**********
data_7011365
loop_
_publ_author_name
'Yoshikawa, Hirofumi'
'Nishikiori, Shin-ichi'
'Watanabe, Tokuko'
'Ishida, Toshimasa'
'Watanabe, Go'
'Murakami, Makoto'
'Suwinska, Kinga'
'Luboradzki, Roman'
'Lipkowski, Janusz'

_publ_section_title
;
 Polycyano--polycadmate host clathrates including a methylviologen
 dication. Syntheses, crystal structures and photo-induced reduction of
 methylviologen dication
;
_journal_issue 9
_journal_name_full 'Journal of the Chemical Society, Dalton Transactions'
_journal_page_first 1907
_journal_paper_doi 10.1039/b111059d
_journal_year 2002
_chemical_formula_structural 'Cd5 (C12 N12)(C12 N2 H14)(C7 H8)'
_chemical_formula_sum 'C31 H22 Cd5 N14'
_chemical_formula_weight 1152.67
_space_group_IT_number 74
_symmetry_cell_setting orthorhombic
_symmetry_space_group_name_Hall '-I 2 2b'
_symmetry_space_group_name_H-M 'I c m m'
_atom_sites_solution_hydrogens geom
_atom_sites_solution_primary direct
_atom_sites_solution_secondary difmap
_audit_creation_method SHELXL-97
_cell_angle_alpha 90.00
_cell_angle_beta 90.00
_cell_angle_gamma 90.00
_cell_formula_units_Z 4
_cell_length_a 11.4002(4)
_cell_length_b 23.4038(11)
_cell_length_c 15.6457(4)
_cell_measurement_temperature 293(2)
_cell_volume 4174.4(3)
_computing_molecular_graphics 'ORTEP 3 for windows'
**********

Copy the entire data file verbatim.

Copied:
data_7011365
loop_
_publ_author_name
'Yoshikawa, Hirofumi'
'Nishikiori, Shin-ichi'
'Watanabe, Tokuko'
'Ishida, Toshimasa'
'Watanabe, Go'
'Murakami, Makoto'
'Suwinska, Kinga'
'Luboradzki, Roman'
'Lipkowski, Janusz'

_publ_section_title
;
 Polycyano--polycadmate host clathrates including a methylviologen
 dication. Syntheses, crystal structures and photo-induced reduction of
 methylviologen dication
;
_journal_issue 9
_journal_name_full 'Journal of the Chemical Society, Dalton Transactions'
_journal_page_first 1907
_journal_paper_doi 10.1039/b111059d
_journal_year 2002
_chemical_formula_structural 'Cd5 (C12 N12)(C12 N2 H14)(C7 H8)'
_chemical_formula_sum 'C31 H22 Cd5 N14'
_chemical_formula_weight 1152.67
_space_group_IT_number 74
_symmetry_cell_setting orthorhombic
_symmetry_space_group_name_Hall '-I 2 2b'
_symmetry_space_group_name_H-M 'I c m m'
_atom_sites_solution_hydrogens geom
_atom_sites_solution_primary direct
_atom_sites_solution_secondary difmap
_audit_creation_method SHELXL-97
_cell_angle_alpha 90.00
_cell_angle_beta 90.00
_cell_angle_gamma 90.00
_cell_formula_units_Z 4
_cell_length_a 11.4002(4)
_cell_length_b 23.4038(11)
_cell_length_c 15.6457(4)
_cell_measurement_temperature 293(2)
_cell_volume 4174.4(3)
_computing_molecular_graphics 'ORTEP 3 for windows'